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9 ways to make the most of your Android device

JR Raphael | June 2, 2015
Your Android device is a mighty computer -- so isn't it time you start tapping into its PC-like powers?

9 ways to make the most of your Android device

When you stop and think about it, the word "smartphone" is starting to sound a little stale.

Sure, these pocket-size gadgets we tote around are capable of making calls -- but for most of us, that's become a secondary feature compared to the range of data-centric functions the devices enable. In reality, we're carrying tiny, capable computers that also happen to work as phones.

Android devices in particular offer advanced functionality when it comes to the computer-level task of managing and manipulating files. The Android operating system allows you to perform all sorts of PC-like tasks, from dragging and dropping files between your phone and computer to plugging a USB drive directly into your device and accessing its contents. Between what Android offers out of the box and the features that third-party apps add to the equation, that shiny little slab in your pocket packs serious productivity potential.

Here are nine ways to tap into it and take your Android experience to the next level.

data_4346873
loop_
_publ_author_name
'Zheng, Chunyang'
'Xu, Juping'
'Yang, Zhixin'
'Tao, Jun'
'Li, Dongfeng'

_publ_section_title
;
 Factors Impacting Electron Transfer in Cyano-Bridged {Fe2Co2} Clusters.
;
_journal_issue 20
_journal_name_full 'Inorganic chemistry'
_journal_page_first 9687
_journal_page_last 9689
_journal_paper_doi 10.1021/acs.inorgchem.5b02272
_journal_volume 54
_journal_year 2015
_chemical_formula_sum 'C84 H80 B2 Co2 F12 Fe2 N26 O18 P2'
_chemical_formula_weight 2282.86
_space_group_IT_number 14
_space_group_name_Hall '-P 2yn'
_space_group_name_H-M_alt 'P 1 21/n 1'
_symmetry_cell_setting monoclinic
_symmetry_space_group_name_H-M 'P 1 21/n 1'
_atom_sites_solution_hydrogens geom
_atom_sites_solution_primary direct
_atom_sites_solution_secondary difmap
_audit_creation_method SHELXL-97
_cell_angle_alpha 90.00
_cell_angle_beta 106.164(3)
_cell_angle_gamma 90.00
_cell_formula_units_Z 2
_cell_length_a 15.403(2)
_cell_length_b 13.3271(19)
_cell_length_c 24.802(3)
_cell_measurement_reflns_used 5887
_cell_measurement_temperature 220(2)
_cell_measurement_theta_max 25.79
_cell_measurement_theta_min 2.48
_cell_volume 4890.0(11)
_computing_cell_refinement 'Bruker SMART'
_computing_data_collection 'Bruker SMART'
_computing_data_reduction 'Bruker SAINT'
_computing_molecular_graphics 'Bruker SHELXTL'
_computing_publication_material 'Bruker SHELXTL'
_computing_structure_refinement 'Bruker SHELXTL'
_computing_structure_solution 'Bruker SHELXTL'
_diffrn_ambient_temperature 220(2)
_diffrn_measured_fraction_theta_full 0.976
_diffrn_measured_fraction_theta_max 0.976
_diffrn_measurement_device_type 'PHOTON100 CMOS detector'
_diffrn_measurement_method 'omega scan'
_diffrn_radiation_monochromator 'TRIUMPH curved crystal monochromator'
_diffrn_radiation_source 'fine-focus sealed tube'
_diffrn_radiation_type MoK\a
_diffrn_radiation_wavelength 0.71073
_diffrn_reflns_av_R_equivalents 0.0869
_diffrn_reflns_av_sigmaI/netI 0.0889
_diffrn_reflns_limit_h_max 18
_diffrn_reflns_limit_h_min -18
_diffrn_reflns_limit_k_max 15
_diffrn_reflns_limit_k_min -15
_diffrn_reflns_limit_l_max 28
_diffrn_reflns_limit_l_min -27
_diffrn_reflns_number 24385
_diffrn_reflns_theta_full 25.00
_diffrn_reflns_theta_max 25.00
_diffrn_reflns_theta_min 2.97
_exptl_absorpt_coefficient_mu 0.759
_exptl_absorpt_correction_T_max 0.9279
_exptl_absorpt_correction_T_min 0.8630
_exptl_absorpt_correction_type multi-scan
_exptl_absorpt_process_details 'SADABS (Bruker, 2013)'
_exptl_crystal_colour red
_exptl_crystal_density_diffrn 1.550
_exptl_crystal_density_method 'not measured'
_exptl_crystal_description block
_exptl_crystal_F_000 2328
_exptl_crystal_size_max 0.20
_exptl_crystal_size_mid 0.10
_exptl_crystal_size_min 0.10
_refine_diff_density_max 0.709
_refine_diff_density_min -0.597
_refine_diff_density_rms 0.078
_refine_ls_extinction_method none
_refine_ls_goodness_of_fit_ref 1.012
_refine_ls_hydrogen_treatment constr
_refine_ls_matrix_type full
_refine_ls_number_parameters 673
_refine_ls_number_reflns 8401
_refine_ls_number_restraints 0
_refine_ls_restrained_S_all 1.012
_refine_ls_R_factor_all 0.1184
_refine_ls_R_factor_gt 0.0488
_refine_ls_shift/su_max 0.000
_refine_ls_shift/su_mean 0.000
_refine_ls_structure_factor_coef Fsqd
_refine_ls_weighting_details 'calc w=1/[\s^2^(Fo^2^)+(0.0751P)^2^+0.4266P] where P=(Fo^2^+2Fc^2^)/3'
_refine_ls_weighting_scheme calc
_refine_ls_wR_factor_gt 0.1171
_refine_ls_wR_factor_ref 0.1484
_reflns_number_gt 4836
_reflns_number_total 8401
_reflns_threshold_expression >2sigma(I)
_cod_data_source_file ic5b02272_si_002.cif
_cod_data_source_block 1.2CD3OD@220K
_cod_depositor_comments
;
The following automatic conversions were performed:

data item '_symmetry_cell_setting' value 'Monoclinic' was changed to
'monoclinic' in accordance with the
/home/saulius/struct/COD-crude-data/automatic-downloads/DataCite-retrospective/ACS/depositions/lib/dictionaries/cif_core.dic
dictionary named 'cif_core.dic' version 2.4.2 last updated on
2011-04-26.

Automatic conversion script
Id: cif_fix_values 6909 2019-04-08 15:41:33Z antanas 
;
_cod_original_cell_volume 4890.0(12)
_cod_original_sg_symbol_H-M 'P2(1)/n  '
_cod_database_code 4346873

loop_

1. Use your Android device like an external hard drive

Unlike that other popular mobile platform, devices running Android can function like any other form of external storage: Simply plug your Android phone into your computer, and it'll show up in the system as an external drive. You can browse through its folders and copy, delete, or drag and drop files as needed.

(Somewhat ironically, this process "just works" with Windows PCs. On Macs, you'll need to download and install a special Android File Transfer program for the phone to be accessible.)

The folders you'll likely want to focus on are DCIM, where camera images are stored; Download, where content downloaded to the device is typically saved; Movies and Music, which are self-explanatory; Ringtones and Notifications, which hold any custom sound files for those respective purposes; and Pictures, which contains a folder of any screenshots you've captured on your device.

You'll also see a slew of folders specific to various apps you've installed.

2. Transfer files wirelessly between your Android device and your computer

Want to move files between your Android device and computer without a physical connection? No problem.

The simplest way is via a free app called Pushbullet. Install Pushbullet on your Android device, install the counterpart on your computer -- a cross-platform browser extension, most easily, or a stand-alone Windows program, if you prefer -- and voilà: You can now use the native Android share command to wirelessly push any image, document, or other type of file from your phone to your computer in seconds. The phone and computer could be miles apart and on different data networks, and it'll still work almost instantly.

 

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